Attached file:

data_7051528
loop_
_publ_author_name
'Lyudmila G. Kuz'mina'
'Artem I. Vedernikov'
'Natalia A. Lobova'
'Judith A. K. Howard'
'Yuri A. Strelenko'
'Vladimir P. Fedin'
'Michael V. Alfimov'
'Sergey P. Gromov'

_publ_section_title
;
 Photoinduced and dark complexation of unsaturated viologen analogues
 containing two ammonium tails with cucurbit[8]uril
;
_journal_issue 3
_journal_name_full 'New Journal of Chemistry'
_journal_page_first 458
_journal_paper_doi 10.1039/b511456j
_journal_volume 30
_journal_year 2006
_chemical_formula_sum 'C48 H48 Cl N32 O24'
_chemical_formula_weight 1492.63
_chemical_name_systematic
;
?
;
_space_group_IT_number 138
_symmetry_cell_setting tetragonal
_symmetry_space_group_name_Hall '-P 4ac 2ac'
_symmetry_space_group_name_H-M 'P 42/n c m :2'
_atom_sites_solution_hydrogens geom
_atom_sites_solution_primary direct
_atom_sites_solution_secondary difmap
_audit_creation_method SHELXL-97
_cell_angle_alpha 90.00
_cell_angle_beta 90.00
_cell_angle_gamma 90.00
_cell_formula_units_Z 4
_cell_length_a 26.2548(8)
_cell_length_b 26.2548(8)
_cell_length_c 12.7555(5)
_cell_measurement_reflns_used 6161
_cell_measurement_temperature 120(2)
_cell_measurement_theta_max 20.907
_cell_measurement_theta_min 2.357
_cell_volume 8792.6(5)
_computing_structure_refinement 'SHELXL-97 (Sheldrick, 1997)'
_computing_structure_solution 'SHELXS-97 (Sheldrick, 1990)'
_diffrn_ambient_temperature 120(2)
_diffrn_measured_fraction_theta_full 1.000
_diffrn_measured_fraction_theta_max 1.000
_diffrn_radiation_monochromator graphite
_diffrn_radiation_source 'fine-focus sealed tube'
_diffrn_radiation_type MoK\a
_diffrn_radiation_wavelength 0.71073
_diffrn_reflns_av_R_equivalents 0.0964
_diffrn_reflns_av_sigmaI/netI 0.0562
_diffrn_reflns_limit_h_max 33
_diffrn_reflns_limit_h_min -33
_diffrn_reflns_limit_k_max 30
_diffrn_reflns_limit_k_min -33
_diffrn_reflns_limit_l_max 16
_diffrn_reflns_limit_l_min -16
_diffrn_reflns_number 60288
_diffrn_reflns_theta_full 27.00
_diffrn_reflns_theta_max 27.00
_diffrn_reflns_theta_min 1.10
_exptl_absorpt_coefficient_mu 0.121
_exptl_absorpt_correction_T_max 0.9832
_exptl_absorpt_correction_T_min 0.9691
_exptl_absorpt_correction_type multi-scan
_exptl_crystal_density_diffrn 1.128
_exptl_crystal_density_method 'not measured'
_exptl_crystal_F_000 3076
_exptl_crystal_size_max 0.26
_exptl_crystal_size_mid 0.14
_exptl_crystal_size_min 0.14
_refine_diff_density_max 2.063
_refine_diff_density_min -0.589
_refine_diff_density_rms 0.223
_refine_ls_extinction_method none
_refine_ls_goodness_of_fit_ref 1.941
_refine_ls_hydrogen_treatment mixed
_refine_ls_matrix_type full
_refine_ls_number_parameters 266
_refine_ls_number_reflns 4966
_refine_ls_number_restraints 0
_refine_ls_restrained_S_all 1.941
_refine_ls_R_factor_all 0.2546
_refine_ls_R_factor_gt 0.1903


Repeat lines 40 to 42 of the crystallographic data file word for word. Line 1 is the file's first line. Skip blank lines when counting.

_cell_formula_units_Z 4
_cell_length_a 26.2548(8)
_cell_length_b 26.2548(8)